Tomberlin recalls one defining moment in Washington County's undefeated 1994 season - a hit that Spikes laid on Mary Persons running back Quentin Davis. "Takeo meets that young man helmet to helmet and just decimates him," Tomberlin recalls. "It was the single greatest hit that I have ever seen in high school football. The stadium was set underneath the hills. I tell you that hit sounded like a rifle shot from the tree line of those hills. We dominated our opponent from that point in the game. One hit totally changed the tone of that football game."
Washington County's 1994 season - Spikes' senior season - would become the "moon shot" season that established Tomberlin's program as a force, and it set in motion their subsequent 15-0 runs in 1996 and 1997.
Spikes lavishes praise on his high school coaches for laying the foundation for his success at every level. "The discipline that my high school coaches gave me was key," recalls Spikes. "I knew what my goals were in football, but they gave me a blueprint of how to be disciplined, consistent, determined, how to stay committed, and the importance of having faith. And once I put this into play with weight lifting and year-round working out, it made a huge difference."
The Washington County program was a front-runner in developing the strength, speed, and agility of its athletes. "My coaches made me run track," said Spikes, "because they knew it was going to help me become a better football player. And then, being the person I was, I influenced my teammates to make the same commitment. The result was that throughout my high school career I only lost a total of four games, and won the state championship my senior season with a 15-0 record."
Perhaps because it is at such a gloriously impressionable age, even NFL legends like Spikes always seem to indelibly recall that peak moment from their high school playing days. For TKO, it was the intensely hyped 1994 contest between two 8-0 undefeated teams, Washington County and Elbert County.
"The high school game that sticks in my mind to this day was against Elbert County," recalls Spikes. "They were in Elberton, Georgia, and were known for their great athletes, and were loaded with speed. Their stadium was nicknamed the Granite Bowl, because that area was rich with the granite resource. We were the top ranked team going into the Elbert County game, and everyone was saying that we were going down in the Granite Bowl."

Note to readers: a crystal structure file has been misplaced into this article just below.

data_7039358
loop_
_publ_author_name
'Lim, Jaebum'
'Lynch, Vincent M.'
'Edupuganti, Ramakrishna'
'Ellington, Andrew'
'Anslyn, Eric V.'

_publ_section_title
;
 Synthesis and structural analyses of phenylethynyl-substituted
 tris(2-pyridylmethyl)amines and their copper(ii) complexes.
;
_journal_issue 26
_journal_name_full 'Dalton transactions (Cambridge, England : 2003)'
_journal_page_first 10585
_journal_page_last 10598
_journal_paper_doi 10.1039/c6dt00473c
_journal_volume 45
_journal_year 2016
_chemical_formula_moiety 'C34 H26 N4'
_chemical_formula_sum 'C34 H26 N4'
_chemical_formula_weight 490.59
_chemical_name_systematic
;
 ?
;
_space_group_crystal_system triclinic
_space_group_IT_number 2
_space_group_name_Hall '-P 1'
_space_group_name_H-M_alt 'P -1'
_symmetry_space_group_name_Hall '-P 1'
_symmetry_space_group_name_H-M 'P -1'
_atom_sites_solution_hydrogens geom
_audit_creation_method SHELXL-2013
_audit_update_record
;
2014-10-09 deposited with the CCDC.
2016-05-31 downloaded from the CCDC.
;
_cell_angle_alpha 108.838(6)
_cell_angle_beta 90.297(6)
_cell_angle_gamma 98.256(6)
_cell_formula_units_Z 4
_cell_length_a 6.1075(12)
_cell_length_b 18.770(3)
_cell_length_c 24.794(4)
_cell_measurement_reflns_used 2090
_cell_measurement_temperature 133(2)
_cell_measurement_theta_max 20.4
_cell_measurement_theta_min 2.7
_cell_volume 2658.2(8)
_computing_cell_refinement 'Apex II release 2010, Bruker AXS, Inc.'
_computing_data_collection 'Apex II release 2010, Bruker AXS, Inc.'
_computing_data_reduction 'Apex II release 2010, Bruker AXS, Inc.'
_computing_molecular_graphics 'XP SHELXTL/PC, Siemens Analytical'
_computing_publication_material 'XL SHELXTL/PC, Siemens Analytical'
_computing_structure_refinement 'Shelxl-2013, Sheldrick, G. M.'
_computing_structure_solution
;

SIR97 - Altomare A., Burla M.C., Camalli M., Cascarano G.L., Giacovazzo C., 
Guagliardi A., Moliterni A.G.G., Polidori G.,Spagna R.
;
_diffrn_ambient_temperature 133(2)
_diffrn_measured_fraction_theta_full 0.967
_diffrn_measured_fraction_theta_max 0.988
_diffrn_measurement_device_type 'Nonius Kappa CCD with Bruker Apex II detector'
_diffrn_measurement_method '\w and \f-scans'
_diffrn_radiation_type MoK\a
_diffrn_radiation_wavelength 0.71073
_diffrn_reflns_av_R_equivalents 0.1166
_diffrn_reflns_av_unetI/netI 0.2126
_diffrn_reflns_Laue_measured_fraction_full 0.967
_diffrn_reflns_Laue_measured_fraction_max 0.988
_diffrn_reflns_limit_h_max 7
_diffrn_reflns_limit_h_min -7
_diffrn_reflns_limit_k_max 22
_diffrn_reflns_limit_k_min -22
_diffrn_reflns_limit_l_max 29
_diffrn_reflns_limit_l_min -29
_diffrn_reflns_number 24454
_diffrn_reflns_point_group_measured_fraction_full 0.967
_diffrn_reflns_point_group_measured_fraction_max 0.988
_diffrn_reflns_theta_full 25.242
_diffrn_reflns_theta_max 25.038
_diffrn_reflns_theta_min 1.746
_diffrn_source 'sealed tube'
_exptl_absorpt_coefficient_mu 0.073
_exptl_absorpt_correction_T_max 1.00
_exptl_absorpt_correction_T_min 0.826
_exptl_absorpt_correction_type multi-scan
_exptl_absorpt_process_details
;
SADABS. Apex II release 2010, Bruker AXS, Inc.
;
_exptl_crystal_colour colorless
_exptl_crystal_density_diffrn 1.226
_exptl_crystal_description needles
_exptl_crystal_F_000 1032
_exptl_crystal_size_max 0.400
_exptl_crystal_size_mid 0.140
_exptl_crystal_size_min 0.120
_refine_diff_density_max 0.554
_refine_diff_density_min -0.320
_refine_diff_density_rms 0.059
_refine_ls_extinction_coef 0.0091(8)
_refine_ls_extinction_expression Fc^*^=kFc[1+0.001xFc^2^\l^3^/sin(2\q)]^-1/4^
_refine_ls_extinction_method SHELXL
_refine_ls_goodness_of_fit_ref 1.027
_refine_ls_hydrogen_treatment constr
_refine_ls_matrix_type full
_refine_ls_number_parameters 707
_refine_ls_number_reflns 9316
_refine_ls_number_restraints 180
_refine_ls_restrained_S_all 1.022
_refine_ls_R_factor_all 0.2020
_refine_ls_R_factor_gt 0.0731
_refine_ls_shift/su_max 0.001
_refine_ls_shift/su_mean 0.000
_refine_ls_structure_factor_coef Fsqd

Spikes and his team had a different outcome in mind on that November 4, 1994 night.
"I put on a show in that game," says Spikes. "I caught a drag pass over the middle and ran over two defenders, taking it 60 yards for a touchdown. I believe to this day I could still play some tight end. We brought the heat on defense. Their quarterback was supposed to be unstoppable running the option, and on one play, I came from the back side and caught him before he could even turn up field. We also knocked out one of their receivers in that game."
For both Spikes and his teammates, their 42-7 annihilation of Elbert County set the tone for a magical run. Not one of the 15 opponents in 1994 scored more than 14 points, and there were 5 shutouts. By the unblemished season's end, the Golden Hawks had set a record for the most points scored by any Georgia high school team regardless of classification, a whopping 631 total points, but would not have done so without the suffocating defense led by Spikes.
"That game was the shot that was heard around the state," said Spikes, "both because of who we beat, and the way we beat them. As the game progressed, we were saying, 'Is this all you've got? This is what you've got, and you're supposed to be the best?' So for our team, that one game created instant glitz and swag. We wanted whoever was next, we were hungry, and went on to complete a 15 game run, winning the state title."
Years later, Spikes would recall the influence of Tomberlin. "I still hear Coach Tomberlin to this day. He would always shout, 'You're either getting better or getting worse today, you never stay the same,' and that's never left me through all my levels of football."